Skip to content

Court Accreditation in BC and Ontario

Ministry of Attorney General (of BC)

The Ministry does not conduct a Court Accreditation program in Vancouver bc. Instead, it formally recognizes or “accredits” an interpreter based on the following interpretation credentials:

  • graduation from Court Interpreting Certificate Program of Vancouver Community College (VCC);
  • certification as a Court Interpreter by the STIBC;
  • certification as a Court Interpreter by a society belonging to the Canadian Translators, Terminologists and Interpreters Council (CTTIC);
  • certificate of Interpretation from the Association of Visual Language Interpreters of Canada (AVLIC);
  • and certification as a Sign Language Interpreter by the Registry of Interpreters for the Deaf (RID).

In addition,

  • accredited applicants submit a copy of an accreditation certificate and
  • non- accredited applicants provide two references who can attest to the education and experience they documented on the form
  • all applicants must provide Criminal Records Review receipt

*** Concerning the recent cancelation of the VCC program ***

We have been told that the MAG is “quite happy with the VCC program” and consequently, we expect that they will continue to recognize the VCC certificate for accreditation purposes.

The Ministry has more than two hundred interpreters on contract to provide services. The Court Services Branch (“CSB”) provides spoken language interpreters for criminal cases in the Provincial and Supreme Court; family cases, traffic and municipal bylaw cases in Provincial Court and, upon the court, order, in any court.

CSB also provides visual language interpreters, which include sign language interpreters and real-time captioners, for every type of court proceeding, including the Supreme Court and Small Claims cases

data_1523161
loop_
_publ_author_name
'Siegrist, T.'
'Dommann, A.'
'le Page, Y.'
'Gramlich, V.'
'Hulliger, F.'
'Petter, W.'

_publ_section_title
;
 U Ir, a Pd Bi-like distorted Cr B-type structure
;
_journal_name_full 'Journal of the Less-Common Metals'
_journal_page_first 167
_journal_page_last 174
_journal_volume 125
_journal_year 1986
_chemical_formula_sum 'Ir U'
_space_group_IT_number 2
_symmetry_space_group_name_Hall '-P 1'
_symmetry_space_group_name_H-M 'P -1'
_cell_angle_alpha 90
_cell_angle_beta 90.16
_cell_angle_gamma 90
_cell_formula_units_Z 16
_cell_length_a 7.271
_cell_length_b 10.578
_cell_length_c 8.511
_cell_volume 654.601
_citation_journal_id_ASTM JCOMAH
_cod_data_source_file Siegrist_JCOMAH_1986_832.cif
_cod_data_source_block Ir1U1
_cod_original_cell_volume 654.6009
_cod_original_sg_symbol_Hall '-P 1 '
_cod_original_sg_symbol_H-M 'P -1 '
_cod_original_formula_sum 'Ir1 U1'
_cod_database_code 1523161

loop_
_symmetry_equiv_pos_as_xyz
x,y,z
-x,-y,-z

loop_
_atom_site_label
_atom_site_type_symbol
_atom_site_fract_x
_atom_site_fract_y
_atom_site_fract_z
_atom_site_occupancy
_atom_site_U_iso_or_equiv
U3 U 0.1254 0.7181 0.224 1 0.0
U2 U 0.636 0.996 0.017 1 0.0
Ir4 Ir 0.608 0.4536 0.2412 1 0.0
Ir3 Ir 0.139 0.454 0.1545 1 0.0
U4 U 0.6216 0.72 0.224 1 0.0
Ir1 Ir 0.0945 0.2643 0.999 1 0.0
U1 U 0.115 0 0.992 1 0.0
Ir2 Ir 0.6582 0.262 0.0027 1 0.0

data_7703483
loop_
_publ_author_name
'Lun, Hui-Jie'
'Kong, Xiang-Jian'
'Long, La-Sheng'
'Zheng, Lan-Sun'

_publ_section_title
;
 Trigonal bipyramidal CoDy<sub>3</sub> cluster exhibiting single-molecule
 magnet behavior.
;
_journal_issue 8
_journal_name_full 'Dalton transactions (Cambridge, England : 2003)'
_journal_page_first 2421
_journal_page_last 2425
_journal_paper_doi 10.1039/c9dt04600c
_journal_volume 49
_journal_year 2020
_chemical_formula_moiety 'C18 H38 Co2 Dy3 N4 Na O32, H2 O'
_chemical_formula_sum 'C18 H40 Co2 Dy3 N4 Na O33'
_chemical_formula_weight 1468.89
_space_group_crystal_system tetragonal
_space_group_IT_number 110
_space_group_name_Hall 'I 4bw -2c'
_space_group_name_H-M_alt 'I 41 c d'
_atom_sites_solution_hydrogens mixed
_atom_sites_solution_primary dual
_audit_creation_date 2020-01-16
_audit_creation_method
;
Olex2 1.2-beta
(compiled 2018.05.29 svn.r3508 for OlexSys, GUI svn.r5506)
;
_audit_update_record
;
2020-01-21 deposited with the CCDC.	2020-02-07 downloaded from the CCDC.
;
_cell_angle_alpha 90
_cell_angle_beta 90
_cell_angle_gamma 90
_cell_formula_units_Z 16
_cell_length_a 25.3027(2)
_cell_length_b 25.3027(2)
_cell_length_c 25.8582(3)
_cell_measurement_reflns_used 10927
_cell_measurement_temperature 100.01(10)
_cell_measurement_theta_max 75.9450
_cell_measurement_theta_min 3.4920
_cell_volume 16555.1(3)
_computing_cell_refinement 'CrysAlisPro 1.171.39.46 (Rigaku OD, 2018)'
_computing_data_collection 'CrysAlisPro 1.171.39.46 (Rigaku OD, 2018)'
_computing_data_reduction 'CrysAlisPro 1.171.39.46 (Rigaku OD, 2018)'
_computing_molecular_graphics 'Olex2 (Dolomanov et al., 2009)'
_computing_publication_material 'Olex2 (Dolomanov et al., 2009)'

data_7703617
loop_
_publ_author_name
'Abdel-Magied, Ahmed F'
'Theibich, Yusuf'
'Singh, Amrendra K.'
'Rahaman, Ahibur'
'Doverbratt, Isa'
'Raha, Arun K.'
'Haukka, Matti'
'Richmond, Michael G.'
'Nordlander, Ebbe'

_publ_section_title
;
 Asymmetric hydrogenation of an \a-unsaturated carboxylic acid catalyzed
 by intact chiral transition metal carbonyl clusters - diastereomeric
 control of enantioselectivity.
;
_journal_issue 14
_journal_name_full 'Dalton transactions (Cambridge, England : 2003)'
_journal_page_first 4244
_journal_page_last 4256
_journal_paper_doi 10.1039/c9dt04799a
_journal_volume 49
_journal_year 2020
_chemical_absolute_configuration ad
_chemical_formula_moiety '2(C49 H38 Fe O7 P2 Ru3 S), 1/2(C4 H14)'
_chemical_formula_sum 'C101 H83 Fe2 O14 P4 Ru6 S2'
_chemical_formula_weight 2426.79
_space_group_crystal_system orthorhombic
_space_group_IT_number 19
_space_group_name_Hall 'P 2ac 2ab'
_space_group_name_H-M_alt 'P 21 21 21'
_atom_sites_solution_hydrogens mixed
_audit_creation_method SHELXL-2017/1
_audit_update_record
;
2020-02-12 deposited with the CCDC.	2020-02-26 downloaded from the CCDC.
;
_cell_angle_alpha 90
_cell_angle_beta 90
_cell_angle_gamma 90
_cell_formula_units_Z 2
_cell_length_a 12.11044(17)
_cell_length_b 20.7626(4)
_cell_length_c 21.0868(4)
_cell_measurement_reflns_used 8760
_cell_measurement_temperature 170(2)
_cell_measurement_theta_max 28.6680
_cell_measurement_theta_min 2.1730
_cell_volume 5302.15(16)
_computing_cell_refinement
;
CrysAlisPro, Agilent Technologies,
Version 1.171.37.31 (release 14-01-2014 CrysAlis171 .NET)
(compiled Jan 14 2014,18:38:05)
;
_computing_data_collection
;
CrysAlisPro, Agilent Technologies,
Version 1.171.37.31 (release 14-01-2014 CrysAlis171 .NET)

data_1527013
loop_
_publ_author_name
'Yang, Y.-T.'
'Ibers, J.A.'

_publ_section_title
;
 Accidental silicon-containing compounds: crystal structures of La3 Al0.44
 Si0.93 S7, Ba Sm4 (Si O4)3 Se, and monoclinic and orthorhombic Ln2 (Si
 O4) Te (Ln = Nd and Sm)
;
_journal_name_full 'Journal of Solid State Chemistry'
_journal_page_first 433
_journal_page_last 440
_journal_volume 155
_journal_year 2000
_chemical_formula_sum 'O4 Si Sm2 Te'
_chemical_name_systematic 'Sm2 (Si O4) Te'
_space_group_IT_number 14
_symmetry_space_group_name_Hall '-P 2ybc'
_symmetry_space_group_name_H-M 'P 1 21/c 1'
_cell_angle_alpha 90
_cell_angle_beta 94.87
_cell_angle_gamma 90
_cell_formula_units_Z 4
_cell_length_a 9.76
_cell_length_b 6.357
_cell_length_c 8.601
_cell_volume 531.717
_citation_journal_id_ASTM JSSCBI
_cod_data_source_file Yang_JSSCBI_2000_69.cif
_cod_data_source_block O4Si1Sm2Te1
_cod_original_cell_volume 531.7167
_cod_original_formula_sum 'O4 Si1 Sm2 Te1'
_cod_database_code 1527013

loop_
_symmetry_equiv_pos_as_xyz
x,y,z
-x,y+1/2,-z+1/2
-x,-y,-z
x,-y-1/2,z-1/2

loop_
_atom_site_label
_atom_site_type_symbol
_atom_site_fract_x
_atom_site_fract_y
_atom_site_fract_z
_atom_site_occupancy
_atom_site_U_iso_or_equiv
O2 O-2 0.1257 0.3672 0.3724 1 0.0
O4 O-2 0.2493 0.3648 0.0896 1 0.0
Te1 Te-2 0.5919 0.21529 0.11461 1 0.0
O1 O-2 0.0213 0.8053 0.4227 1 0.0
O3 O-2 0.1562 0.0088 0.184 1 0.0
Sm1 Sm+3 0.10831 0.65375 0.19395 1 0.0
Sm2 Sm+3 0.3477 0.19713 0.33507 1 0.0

Court registries are required by policy to retain the most qualified interpreter available. The policy directs that interpreter clerks first seek out a contracted, accredited interpreter. Occasionally a Court Interpreter Clerk has to retain services from a non-accredited interpreter. Typically this is when the required language is a language of lesser diffusion.

In such cases, they are directed to seek an accredited interpreter through an agency that has a general service agreement with the government. When an accredited interpreter cannot be secured, interpreter clerks then seek to retain contracted non-accredited interpreters for service. If no contracted interpreter can be secured, interpreter clerks will look to outside agencies for assistance.

From time to time an Interpreter Clerk will call The Language Bureau Vancouver when they cannot find an interpreter. Since we do no business with the Ministry on an agency basis, we are always happy to oblige.

The fact that a person presents himself to you in private practice as working frequently in court gives no assurance of actual Court Accreditation program in Vancouver bc. Nominally, non-certified people can be used only if certified interpreters are not available. In practice, the interpreter clerks are forced to settle for whatever they can get. It is essential that you ascertain the qualifications of any interpreter in Court – whether engaged by opposing counsel or appointed by the Court.

In recent years there has been a certain de-professionalizing of the ranks of the court accredited interpreters in BC. Some of the most experienced interpreters have declined to sign the three most recent “contracts” presented by the CSB. This represents a small percentage of the total number of interpreters and does not generally affect the quality of interpreting you can expect from a fully accredited interpreter at trial. However, you should always question your interpreter’s credentials immediately after he or she is sworn in.

Working for the criminal court system is an essential extension to the training provided in BC and it gives our people some of the experience necessary to perform to the standard required in private practice.

Ministry of Attorney General (of Ontario)

The Ministry has a small number of interpreters on staff but relies heavily on freelance workers. Many of the staff interpreters are quite good but seem to be not generally available for private engagements.